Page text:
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Has the Mirrorless Silent Mode Feature Killed the Unit Stills Blimp?

Lewis McGregor

Unit stills photographers shoot the majority of promotional material and behind-the-scenes stills, but many people don’t know much about their role.

It’d be a fair assessment to say that the unit stills photographer is perhaps one of the most overlooked roles in film production.

Unit stills photographers seem to be everywhere on set, but you don’t see them. One tool that helps them stay so stealthy is the sound blimp. It’s a camera housing that’ll significantly reduce the sounds of the mirror folding up and shutter firing.

However (as you can hear in the video above) it doesn’t mute the sound entirely. 90-95 percent of the time, though, the blimp enables the photographer to shoot unnoticed while the camera rolls.

The majority of mirrorless cameras also have an electronic shutter, and as such, people have long wondered if mirrorless cameras would one day render the sound blimp obsolete. Of course, without the mirror reflex and the option to disable the mechanical shutter, the mirrorless camera is (on paper) the perfect, silent tool. At the beginning of what we could consider the Mirrorless vs. DSLR war, it didn’t seem likely that the mirrorless format was going to kill this tool any time soon. There were sensor limitations, continuous shooting wasn’t as fast, and autofocus points were lacking. They, quite simply, couldn’t measure up to the standard of professional DSLRs.

Fast forward ten years, and, well, things have changed.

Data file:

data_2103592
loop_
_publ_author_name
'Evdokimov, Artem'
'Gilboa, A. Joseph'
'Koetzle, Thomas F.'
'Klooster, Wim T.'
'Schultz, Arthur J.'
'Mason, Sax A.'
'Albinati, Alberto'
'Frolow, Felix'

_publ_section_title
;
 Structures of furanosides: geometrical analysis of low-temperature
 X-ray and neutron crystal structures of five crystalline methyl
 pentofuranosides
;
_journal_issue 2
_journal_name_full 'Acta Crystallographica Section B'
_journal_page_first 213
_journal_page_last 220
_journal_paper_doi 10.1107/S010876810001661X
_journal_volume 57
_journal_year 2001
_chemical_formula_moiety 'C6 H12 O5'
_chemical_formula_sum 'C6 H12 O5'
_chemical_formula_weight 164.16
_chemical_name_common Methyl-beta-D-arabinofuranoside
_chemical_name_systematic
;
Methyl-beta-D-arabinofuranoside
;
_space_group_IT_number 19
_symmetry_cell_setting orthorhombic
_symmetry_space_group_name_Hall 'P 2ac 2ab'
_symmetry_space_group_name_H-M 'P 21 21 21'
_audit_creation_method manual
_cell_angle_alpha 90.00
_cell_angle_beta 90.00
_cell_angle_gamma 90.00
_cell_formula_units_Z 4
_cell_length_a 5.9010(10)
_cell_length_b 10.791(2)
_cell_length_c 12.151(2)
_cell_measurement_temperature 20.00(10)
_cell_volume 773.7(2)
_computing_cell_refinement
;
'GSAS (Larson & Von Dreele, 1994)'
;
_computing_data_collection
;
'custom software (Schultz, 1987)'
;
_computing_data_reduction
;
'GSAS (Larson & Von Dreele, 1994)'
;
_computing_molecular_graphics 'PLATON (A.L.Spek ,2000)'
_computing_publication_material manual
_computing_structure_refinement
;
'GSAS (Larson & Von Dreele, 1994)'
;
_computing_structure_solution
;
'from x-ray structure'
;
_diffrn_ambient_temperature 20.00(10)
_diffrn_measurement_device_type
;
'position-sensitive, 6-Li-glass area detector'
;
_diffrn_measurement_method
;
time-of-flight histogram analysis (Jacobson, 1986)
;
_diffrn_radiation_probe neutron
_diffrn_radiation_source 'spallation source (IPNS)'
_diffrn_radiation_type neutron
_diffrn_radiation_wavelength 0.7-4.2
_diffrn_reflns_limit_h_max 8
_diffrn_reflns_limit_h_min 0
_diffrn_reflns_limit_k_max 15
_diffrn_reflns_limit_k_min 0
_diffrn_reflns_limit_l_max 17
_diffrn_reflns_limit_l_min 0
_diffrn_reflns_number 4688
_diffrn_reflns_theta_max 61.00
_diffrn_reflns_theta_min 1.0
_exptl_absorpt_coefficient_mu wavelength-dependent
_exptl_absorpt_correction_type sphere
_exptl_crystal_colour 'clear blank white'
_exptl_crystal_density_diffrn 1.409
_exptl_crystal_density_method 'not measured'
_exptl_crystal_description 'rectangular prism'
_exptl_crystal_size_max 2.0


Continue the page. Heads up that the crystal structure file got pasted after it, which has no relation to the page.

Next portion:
Sound Blimps

Last year, longstanding blimp manufacturer Jacobson Sound Blimps announced it would be ceasing operations as the company CEO, Mark Jacobson, would be retiring:

He writes:

After fifty-two wonderful years, Jacobson Photographic Instruments wishes to happily announce our CEO, CFO, Head Technical Designer, and Chief Floor Sweeper Mark Jacobson’s retirement to the beautiful Ojai valley. Before I ride off into the sunset, I want to make sure all of the Amazing Photographers who have given me such a great life will have everything they need to get through their transition into the quiet, mirrorless camera world. If anyone needs a new blimp body, lens tube, repair, or tune-up of any kind, I’m keeping the office/shop open through August 25th, before closing the doors forever. Also, if you know of anyone interested in the machine shop equipment, it will all be available after I finish filling everybody’s orders, so come by early and take a look. I would especially love to see the equipment continuing on in Hollywood, helping to make that Hollywood Movie Magic for another lucky person’s lifetime.

Thanks Everyone,

Mark Jacobson

A Jacobson Sound Blimp

The Jacobson Sound Blimp reduces the sound caused by the shutter.

The interesting tidbit from Mr. Jacobson’s announcement was the mention of the “quiet, mirrorless camera world.” Pushing into 2020, it’s now a different story regarding the functionality of mirrorless cameras, when compared to the DSLR. Ten years later, we have Sony releasing the A7R IV, a full-frame mirrorless camera that has a whopping sixty-one megapixel sensor, making it a somewhat faux medium-format camera, that can deliver photos with 9504 x 6336 pixels. And then, the likes of A9 line boasts 20 fps continuous shooting.